Gatlopp: Hell of a Game - New Release Review
Director: Alberto Belli
Starring: Jim Mahoney, Emmy Raver-Lampmann, Jon Bass, Sarunas J. Jackson
Written by: Jim Mahoney
Produced by: Sarah Gabriel, Mark Goldberg, James Harris, Mark Lane
Cinematography by: Xing-Mai Deng
Original Score by: Kenny Wood
During a reunion a group of old friends decide to play a drinking game, but it's quickly revealed that this game comes with supernatural stakes.
This is one of the reasons why I don't drink alcohol anymore. Drinking games always bring the worse out in people and Gatlopp is no different, except in this game if you don't follow the rules you might die.
'Gatlopp: Hell of a Game' was being labelled 'Jumanji' meets 'Escape Room' and while it does share some very thin similarities to both of those "games" it isn't anywhere near the same level of quality. 'Gatlopp' is a comedy first with the mere hint of disastrous consequences lingering over each of the characters heads. There's almost zero horror at work here and any time anything sinister pops it's head up it's always treated like a hilarious afterthought. Which isn't necessarily a bad thing here.
Paul (Jim Mahoney) is being divorced by his cheating wife so his good friend Cliff (Jon Bass) invites him to stay at his place for a while until he gets back on his feet. But Cliff has invited old pals Sam (Emmy Raver-Lampmann) and Troy (Sarunas J. Jackson) over for the day to welcome Paul back into their group and after much deliberation they decide to play a drinking game, just like old times.
The film starts with some pretty creative credits accompanied by a very 80's inspired Danny Elfman-esque opening piece of music. It made me smile. The first 15 minutes is basically an introduction to our core group of friends and where they are at in their lives now. There's quite a lot of very stylish, modern day swipe transitions between the characters performing their everyday activities. Split screens complete with whimsical background musical stings make it feel less cinematic and more in line with a high end comedy television show.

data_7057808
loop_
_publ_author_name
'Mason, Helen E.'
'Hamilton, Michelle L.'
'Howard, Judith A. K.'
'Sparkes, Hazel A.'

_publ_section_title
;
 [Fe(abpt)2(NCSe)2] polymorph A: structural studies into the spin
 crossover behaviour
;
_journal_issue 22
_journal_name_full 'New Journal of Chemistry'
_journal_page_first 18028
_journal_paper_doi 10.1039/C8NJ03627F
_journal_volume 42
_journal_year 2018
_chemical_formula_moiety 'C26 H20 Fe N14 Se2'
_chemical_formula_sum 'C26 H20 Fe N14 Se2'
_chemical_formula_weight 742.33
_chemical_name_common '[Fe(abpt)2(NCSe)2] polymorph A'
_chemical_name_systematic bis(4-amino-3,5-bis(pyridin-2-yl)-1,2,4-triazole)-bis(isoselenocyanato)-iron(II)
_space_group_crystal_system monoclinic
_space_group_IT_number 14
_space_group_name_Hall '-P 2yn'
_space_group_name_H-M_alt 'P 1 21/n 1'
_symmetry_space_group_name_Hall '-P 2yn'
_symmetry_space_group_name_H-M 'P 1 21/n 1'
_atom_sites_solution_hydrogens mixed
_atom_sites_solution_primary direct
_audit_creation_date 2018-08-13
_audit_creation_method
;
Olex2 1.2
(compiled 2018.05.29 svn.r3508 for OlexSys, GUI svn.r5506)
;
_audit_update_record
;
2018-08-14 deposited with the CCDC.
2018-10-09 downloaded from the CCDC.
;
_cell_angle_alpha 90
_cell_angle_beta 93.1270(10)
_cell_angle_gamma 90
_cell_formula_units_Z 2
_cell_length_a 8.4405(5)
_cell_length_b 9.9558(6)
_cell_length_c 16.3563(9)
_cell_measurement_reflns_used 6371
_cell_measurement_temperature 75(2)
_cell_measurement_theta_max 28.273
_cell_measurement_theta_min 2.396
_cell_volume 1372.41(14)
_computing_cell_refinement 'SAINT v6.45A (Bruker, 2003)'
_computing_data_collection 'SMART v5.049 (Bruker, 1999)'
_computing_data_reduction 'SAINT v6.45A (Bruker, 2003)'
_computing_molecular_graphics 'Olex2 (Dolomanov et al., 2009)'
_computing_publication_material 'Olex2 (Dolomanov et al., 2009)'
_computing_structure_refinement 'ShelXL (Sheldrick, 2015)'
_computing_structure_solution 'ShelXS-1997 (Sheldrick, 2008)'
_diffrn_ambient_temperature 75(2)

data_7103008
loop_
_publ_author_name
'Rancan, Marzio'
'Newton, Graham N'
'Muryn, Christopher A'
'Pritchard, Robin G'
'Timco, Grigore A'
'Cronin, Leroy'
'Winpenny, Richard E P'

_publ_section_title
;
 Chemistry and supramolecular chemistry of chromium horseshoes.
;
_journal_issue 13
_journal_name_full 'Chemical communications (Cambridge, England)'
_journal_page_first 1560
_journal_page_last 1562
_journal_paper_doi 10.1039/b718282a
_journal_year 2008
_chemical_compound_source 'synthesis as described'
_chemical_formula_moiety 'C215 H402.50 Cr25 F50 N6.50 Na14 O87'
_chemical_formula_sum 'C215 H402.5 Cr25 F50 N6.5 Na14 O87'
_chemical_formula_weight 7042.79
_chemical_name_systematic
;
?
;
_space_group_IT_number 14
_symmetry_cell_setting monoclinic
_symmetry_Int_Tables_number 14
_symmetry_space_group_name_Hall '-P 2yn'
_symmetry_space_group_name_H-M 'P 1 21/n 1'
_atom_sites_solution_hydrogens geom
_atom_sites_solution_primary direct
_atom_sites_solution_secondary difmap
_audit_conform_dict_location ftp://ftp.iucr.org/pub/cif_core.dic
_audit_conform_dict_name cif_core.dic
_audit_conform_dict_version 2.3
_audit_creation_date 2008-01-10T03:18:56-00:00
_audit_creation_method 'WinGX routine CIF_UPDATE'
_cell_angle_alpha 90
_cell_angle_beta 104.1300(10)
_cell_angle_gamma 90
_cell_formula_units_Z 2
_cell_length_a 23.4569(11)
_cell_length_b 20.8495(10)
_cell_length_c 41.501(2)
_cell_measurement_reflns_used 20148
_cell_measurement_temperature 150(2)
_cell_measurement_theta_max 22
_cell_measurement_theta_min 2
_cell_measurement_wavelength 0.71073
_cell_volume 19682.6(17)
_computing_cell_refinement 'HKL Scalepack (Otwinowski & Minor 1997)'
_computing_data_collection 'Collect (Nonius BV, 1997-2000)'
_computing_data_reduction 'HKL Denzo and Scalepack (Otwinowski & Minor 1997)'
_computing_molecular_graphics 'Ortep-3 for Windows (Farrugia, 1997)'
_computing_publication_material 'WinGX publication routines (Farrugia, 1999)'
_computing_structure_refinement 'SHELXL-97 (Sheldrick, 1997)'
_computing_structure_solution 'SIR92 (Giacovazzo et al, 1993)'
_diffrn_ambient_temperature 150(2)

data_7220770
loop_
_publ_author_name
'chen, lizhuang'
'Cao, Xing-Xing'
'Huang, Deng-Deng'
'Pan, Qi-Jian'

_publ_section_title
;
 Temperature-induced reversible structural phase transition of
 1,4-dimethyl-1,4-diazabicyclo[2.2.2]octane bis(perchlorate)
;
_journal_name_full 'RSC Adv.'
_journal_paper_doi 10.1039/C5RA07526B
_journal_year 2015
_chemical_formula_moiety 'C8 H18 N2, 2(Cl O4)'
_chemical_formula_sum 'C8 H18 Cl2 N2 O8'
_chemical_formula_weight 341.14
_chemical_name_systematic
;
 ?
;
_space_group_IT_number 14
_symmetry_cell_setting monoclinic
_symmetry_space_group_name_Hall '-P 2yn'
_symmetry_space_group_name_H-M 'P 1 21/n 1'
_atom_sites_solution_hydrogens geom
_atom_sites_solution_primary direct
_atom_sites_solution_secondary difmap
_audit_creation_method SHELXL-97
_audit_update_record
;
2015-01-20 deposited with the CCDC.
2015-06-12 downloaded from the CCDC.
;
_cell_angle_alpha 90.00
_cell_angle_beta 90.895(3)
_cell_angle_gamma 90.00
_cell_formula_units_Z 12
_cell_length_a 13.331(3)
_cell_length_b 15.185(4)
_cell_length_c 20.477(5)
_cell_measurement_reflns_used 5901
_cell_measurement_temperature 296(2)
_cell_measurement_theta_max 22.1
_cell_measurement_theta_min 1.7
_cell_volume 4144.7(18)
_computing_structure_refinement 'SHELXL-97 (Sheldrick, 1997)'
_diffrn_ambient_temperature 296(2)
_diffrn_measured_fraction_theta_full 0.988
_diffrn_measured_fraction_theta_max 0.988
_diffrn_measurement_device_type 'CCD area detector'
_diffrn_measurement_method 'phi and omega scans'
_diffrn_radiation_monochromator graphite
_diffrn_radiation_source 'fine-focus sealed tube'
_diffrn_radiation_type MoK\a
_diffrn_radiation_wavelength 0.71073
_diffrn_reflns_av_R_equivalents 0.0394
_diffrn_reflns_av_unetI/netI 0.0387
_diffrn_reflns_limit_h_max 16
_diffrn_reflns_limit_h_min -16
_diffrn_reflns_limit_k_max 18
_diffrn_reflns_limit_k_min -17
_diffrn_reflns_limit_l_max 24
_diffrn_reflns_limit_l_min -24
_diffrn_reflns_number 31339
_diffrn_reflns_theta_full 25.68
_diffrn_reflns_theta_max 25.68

As we get to know our group and they reconnect with each other we're treated (and I use that word sarcastically) to some flashbacks that let us know just how wild these friends really are. They use to love having crazy parties and one party in particular will be an important part of the story come the end of the film.
They play the game. They get very drunk. They realise that the game is actually playing them and that they must follow each rule to the letter or face the consequences. It all starts off rather light hearted. Cliff summons an old high school flame just so he can tell her to "Go Fuck yourself" then she vanishes into thin air. This starts a chain of mysterious, supernatural events and the group are forced to finish the game. They can't leave the house or even interact with anybody outside. They are prisoners to the game.
It's all very silly and continuously seems like a Halloween Special of a US network TV show. But the cast really sell it and I found it difficult not to like them, especially Jon Bass and Emmy Raver-Lampmann. Both are extremely charismatic and their comedy timing is spot on and despite the silliness of it all there are a few laughs in there. Some scenes go a bit too far though. There's a jazzercise sequence which feels like really low budget comedy and reminded me of one of those cutaway gags from 'Scrubs'.
As the film progresses a more serious element begins to surface. The game is trying to teach the group a lesson about themselves. It's making them address their own insecurities and secrets and it forces them to be honest, something that doesn't come easy for them. It's a bit reminiscent of 'Saw' in that respect though not as clever or even intriguing. And I found myself finding it difficult to take any of the more sincere moments seriously because for a large portion of that part of the film Sam and Troy swap bodies, so Raver-Lampmann is voicing Troy and Sarunas Jackson is voicing Sam, which kind of took me out of it.
Technically there's nothing that stands out about the film. The dialogue is quite sharp at times with some funny throwaway lines but the lighting and shot choices aren't very inspiring. It's not the most original idea but it was harmless fun that never felt like hard work to get through.
- Gavin Logan
Signature Films and Signature Entertainment presents 'Gatlopp: Hell of a Game' on Digital Platforms June 27th